Nobody likes to pay taxes – especially behemoth, profitable corporations that can well afford them. But still, taxes are a necessary evil, if citizens are to have well-maintained streets and highways, good schools for their children, veteran and elderly care, and other things the private sector doesn’t typically provide.
A discussion of what’s “fair” in a tax code will produce answers as varied as which cut of steak is the best, and the ideal way to cook it. But there seems little doubt that giving a state’s major industry a permanent pass on taxes will force a shortfall that can’t be recouped without decimating other parts of the budget.
Recently, media reports from Tulsa sources revealed that tax breaks for Oklahoma’s energy production sector will cost the state $307 million in 2014, with another $304 million hit set for 2015. The anticipated budget shortfall is around half of the sum Oklahoma parcels out in tax breaks for oil and gas companies.
State officials across the country commonly use tax breaks as a ploy to encourage businesses to locate and expand within their borders. Not only are these companies expected to contribute to the economy in other ways, they provide jobs for the population. But at some point, the gravy train slows down, and the companies begin to pick up a bigger share of the tab, whether that be at the state or local level. It might be said that their rising tides are expected to lift other boats in the harbor.
There are two types of companies: Those that stick around and become an integral part of a state or community, and those that jump ship and look for another tax break elsewhere. In almost all the latter cases, those at the top of the corporate ladder become richer and richer, while their employees and the states and communities they serve are worse for the wear.
Sometimes, businesses hold the state or city hostage, with leaders fearing that asking them to contribute more could cause them to flee to cheaper pastures. That may have been the impetus behind a proposal in the Oklahoma House to keep taxes for the energy industry at 1 percent – permanently. But that’s not practical. Since no one can know what will happen a few years or decades down the road, such a rash promise is almost certain to evolve into an embarrassing lie – as anyone who recalls former President George H.W. Bush’s “read my lips” pledge will attest.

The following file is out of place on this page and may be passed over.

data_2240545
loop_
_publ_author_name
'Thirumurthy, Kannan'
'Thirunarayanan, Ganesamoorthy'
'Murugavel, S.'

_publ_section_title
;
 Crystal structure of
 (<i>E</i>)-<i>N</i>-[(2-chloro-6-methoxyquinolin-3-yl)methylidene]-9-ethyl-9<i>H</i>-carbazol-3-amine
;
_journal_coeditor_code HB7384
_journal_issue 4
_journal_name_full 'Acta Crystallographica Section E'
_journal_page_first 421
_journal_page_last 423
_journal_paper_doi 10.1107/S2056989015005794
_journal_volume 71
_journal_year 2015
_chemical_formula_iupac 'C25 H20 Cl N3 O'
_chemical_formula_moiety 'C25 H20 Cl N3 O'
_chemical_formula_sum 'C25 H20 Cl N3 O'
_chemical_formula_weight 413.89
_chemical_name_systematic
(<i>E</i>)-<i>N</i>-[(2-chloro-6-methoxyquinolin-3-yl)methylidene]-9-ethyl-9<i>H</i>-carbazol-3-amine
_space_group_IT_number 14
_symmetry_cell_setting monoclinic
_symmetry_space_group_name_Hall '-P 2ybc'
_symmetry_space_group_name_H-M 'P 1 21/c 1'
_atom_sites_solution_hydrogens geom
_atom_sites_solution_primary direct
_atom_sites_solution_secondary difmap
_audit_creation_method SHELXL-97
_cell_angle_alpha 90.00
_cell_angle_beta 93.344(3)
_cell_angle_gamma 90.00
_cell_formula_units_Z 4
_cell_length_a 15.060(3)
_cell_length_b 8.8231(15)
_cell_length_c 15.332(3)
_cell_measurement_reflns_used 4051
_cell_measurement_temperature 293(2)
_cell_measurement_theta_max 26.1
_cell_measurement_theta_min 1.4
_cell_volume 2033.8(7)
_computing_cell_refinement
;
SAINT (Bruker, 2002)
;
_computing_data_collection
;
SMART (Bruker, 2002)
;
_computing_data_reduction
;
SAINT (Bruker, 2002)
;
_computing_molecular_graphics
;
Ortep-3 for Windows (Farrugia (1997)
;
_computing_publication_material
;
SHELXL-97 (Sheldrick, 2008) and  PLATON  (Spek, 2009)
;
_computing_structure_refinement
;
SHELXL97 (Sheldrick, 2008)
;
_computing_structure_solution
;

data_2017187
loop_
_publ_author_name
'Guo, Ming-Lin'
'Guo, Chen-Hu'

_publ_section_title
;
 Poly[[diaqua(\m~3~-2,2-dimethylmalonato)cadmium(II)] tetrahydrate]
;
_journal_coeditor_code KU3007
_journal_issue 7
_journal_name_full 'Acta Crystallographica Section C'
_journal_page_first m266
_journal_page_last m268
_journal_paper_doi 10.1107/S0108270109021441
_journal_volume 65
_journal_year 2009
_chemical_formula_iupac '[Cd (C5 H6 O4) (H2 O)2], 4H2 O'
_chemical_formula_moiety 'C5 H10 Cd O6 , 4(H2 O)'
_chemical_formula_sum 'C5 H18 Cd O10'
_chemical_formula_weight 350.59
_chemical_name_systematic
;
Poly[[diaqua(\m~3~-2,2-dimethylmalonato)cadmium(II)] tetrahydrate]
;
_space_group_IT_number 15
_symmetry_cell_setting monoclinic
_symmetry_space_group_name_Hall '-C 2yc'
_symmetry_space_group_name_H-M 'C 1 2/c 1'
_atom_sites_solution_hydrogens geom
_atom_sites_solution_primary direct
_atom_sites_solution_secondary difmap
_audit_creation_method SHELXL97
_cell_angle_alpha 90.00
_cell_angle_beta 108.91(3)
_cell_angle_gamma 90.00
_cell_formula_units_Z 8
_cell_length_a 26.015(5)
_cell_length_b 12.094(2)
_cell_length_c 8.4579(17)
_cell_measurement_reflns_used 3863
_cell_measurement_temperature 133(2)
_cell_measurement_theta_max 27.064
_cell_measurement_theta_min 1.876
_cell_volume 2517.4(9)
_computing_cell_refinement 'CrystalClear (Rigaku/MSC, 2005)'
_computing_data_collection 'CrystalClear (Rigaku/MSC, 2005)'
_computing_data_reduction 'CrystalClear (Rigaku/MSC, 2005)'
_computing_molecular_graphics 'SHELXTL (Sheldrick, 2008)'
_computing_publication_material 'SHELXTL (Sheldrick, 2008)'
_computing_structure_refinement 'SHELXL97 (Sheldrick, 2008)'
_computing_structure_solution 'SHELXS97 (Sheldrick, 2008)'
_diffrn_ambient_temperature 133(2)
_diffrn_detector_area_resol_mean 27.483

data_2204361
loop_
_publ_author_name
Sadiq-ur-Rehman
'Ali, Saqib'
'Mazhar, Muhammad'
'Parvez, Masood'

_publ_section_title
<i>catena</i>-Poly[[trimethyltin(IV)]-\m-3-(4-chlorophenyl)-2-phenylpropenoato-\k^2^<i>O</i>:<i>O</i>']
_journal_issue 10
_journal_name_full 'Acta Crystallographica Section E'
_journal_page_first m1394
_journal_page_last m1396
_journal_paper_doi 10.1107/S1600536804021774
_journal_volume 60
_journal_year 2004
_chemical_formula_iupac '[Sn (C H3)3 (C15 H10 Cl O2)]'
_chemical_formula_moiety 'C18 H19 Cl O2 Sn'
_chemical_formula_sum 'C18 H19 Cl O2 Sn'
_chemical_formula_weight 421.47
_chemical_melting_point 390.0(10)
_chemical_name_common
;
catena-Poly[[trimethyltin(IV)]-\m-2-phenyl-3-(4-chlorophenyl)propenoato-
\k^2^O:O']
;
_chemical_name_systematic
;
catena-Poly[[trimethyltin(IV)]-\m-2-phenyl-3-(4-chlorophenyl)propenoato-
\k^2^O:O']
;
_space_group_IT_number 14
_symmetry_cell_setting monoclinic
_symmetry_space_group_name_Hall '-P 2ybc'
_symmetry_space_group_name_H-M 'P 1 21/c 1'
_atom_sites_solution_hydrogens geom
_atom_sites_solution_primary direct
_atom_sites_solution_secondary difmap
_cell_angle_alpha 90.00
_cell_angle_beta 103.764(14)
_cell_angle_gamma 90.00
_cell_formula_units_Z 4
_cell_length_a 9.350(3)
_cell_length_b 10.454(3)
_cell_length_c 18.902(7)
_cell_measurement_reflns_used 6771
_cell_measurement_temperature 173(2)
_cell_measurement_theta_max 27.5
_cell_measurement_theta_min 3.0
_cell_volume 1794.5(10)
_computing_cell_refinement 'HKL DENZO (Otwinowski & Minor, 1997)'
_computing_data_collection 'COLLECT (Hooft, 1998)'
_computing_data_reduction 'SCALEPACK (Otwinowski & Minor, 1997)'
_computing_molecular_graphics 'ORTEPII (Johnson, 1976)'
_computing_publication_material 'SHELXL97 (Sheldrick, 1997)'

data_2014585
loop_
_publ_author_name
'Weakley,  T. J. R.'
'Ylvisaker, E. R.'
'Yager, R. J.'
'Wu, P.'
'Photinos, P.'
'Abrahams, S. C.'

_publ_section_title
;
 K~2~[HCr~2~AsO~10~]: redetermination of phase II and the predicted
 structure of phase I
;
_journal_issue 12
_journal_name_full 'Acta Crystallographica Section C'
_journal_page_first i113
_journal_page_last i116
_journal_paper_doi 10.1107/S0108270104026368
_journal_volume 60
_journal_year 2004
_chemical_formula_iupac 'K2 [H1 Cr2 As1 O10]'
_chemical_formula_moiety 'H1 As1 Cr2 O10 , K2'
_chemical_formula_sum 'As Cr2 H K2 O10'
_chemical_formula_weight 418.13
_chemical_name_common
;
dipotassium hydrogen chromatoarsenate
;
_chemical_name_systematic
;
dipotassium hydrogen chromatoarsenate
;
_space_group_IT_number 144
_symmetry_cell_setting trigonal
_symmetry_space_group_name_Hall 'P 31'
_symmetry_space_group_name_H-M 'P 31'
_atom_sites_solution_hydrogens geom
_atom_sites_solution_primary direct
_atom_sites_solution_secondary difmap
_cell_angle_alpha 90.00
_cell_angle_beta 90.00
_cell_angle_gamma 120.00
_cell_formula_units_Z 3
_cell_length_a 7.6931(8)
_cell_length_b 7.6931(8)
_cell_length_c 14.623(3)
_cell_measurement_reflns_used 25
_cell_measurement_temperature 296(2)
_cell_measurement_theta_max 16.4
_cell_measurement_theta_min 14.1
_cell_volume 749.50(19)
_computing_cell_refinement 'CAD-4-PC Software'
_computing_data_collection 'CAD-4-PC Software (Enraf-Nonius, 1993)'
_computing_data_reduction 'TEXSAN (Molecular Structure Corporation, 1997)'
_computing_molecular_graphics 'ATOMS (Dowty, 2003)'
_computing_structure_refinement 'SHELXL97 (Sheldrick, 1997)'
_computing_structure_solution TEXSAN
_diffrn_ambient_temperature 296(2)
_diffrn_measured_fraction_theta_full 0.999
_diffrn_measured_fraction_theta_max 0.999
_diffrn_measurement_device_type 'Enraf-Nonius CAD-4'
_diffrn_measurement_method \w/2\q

The energy industry won’t abandon Oklahoma any more than it has abandoned Texas. That state taxes such corporations at about 7 percent, and there’s no end in sight to the drilling there. And horizontal and deep-well drilling has escalated in Oklahoma to the point that some experts say it could propel the state to the top of the economic heap in a few years. This type of extraction no longer qualifies as an “experimental” concept, and has proved wildly successful. So if tax breaks are doled out on the theory that a struggling enterprise needs help getting on its feet, that reasoning no longer applies.
It’s doubtful that Gov. Mary Fallin would sign a bill making the lavish tax breaks “permanent,” but it would be better if she would push for a time limit on some of these benefits. It might solve the riddle of where the money for these other individual tax cuts she proposes will come from, and the extra influx of cash could be used to shore up our schools and crumbling infrastructure.
Tax incentives are an essential part of doing business in today’s competitive global marketplace, but a state shouldn’t go overboard unless it can show a clear benefit for everyone, not just a select few. And it certainly shouldn’t do so if that action is going to create a budget deficit.
Besides, if we really want to level the playing field, let’s talk about incentives for those small mom-and-pop businesses that are always the core of every community. Those are the ones who need and deserve our help.